Louis-Albert Bourgault-Ducoudray (1840–1910), composer, folklorist, and long-time professor of music history at the Paris Conservatoire, dedicated intense energies to the propagation of ancient Greek modes as a modern resource for French composition. Instigated by his 1875 folk-song collection mission in Greece and Anatolia, Bourgault-Ducoudray’s attraction to Greek modes was bolstered by ideological commitments to Aryanism (nourished by his relationship and correspondence with philologist Émile Burnouf), and further reinforced by his observation of “Greek modes” in Russian and Breton folk song.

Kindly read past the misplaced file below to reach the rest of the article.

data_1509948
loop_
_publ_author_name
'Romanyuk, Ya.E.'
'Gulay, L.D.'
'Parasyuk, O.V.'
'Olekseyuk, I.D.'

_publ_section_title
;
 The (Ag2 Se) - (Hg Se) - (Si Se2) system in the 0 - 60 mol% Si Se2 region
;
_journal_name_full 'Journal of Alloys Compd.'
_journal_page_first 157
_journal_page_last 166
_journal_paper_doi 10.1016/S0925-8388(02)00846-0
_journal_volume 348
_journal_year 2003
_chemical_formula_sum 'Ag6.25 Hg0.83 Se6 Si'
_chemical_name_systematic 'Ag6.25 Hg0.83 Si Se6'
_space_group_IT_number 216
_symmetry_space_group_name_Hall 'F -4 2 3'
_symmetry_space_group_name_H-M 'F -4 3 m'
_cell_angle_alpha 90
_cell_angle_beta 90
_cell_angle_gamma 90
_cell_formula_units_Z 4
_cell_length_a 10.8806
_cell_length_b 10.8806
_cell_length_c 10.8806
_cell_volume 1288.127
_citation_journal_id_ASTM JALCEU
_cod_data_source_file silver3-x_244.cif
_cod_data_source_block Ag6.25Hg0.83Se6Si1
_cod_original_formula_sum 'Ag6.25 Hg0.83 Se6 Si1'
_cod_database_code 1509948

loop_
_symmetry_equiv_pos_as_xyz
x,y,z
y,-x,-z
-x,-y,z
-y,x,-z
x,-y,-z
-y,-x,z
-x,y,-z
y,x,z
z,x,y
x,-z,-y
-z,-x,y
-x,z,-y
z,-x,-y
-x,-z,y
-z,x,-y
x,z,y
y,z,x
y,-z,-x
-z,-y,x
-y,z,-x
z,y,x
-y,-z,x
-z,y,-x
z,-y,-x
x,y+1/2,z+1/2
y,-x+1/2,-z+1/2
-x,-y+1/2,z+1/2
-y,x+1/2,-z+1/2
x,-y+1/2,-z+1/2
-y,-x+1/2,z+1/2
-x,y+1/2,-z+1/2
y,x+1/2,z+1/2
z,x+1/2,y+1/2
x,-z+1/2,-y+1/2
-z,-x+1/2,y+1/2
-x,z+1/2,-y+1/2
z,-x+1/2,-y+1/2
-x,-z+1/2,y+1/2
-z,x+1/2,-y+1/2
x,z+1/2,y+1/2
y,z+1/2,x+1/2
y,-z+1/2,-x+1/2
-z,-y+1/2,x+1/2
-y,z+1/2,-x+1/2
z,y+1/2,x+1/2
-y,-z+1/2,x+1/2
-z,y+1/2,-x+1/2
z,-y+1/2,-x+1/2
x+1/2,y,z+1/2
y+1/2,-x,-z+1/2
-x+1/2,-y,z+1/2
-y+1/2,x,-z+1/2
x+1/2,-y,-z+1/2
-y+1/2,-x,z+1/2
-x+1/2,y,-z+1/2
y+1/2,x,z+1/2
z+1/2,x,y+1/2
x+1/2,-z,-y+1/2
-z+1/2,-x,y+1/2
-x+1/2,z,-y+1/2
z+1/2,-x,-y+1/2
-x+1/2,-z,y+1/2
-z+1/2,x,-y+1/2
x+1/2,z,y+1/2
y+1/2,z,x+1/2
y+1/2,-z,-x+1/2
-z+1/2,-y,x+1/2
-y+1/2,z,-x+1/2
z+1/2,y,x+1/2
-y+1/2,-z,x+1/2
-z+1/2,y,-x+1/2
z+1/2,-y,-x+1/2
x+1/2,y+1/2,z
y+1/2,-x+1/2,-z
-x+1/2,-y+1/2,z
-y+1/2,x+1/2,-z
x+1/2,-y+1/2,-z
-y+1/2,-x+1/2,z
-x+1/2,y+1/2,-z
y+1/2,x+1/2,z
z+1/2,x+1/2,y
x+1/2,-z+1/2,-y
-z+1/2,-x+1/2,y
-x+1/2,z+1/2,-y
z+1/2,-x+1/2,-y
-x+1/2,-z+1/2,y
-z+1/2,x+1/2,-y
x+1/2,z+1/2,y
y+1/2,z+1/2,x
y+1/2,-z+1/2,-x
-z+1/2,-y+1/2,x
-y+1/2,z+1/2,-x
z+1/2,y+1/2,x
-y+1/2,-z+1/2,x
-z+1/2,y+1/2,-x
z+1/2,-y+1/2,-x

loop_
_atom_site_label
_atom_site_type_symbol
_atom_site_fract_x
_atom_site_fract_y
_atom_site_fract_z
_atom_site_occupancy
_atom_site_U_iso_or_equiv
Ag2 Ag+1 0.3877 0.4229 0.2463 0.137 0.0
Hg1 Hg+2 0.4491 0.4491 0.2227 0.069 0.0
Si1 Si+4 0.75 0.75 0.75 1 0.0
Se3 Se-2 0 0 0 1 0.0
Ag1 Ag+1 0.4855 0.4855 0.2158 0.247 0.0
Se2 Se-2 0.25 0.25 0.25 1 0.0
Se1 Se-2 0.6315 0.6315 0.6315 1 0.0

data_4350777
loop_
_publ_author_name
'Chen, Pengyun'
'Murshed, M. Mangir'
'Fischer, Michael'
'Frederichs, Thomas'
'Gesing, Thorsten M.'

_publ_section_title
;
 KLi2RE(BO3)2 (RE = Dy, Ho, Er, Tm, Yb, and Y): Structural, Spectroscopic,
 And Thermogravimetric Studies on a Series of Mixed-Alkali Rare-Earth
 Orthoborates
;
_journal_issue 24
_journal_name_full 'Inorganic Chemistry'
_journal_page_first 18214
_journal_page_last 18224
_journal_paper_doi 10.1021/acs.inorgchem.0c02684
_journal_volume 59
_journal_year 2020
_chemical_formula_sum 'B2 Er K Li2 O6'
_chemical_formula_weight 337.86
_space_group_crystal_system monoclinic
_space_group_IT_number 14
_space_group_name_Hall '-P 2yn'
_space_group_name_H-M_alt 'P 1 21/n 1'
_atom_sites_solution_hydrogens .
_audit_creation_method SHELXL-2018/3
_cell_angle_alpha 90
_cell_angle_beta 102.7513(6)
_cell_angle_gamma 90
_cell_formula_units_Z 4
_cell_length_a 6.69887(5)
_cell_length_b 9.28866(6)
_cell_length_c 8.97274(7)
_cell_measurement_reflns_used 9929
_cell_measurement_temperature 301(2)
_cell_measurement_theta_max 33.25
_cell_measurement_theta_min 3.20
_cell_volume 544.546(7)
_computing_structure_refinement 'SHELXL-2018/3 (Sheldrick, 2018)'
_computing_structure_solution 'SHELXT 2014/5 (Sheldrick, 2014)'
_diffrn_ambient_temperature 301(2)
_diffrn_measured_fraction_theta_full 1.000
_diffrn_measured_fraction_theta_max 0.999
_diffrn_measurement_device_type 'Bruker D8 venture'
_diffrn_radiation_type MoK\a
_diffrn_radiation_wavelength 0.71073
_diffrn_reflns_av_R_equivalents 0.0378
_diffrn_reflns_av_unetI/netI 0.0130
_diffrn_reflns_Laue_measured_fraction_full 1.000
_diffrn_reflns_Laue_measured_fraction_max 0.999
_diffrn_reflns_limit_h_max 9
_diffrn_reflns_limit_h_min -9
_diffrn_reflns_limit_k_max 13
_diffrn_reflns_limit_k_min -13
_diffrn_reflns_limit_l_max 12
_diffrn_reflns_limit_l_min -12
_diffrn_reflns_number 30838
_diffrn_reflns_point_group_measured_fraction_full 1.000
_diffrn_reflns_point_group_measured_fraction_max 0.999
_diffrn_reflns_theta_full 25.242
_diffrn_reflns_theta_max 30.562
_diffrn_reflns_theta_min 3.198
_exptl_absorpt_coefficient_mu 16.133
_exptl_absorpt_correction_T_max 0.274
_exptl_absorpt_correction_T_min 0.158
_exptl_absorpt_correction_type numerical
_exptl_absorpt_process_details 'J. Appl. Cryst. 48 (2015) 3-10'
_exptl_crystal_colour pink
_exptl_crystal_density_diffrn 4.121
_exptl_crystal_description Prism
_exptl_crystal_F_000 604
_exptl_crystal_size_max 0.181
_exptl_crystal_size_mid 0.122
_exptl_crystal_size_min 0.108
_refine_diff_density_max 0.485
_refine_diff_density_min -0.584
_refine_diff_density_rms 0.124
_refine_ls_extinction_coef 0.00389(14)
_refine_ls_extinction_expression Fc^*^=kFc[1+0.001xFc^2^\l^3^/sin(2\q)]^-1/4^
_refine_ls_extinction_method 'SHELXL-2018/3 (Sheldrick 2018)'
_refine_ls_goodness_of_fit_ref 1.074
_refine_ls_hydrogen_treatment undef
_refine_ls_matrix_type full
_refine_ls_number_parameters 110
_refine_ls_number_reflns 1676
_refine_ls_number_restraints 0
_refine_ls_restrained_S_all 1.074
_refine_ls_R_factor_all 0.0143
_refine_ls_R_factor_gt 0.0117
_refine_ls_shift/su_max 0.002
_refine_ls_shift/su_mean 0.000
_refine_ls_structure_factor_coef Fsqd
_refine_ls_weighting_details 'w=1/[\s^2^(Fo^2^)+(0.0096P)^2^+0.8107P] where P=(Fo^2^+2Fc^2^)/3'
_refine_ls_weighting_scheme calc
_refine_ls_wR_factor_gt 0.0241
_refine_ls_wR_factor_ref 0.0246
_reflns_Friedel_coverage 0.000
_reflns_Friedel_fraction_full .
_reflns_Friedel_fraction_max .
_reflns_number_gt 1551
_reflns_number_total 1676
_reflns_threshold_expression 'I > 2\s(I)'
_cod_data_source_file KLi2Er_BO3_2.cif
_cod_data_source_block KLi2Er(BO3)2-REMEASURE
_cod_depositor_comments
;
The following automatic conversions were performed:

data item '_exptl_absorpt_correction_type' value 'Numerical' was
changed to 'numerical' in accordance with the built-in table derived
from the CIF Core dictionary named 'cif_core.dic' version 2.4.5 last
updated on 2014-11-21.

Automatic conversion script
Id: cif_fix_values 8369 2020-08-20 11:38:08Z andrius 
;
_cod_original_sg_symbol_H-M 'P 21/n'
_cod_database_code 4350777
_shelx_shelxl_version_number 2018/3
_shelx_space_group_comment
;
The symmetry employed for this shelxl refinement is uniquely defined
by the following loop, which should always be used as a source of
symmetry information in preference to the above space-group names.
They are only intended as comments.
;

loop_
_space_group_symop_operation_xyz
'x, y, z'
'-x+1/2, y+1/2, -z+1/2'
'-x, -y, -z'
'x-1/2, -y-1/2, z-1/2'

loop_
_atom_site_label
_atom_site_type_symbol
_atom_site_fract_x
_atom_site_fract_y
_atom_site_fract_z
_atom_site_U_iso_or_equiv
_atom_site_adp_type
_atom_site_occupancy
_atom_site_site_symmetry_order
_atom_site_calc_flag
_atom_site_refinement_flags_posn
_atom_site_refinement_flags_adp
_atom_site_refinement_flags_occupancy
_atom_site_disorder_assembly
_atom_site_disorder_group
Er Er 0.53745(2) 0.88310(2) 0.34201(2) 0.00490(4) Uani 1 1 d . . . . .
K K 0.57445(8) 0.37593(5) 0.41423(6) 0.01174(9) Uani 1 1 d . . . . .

This article examines how Bourgault-Ducoudray translated his quasi-philological analyses into an artistic agenda through techniques of transcription, arrangement, and composition. Beginning with a close reading of his important collection, Trente mélodies populaires de Grèce et d’Orient (1876), a continuity is established between his transcriptive and compositional practices, with particular attention paid to Bourgault-Ducoudray’s performances of authenticity through calibrated scientific and artistic rhetoric. I then turn to the reception of Bourgault-Ducoudray’s collection by two composers—Alfred Bruneau and Camille Saint-Saëns—who rearranged his Greek songs in different contexts. Treating the songs with remarkable plasticity, they appropriated Bourgault-Ducoudray’s authority to enhance representations of “oriental” and “ancient” worlds, negotiating a balance between scholarly research and artistic integrity. The article concludes by returning to Bourgault-Ducoudray’s work in the 1880s—a period during which the musical and ideological ambitions of his song arrangements were magnified to an operatic scale—culminating in a rereading of his Thamara (1891) in light of his ethnic nationalism.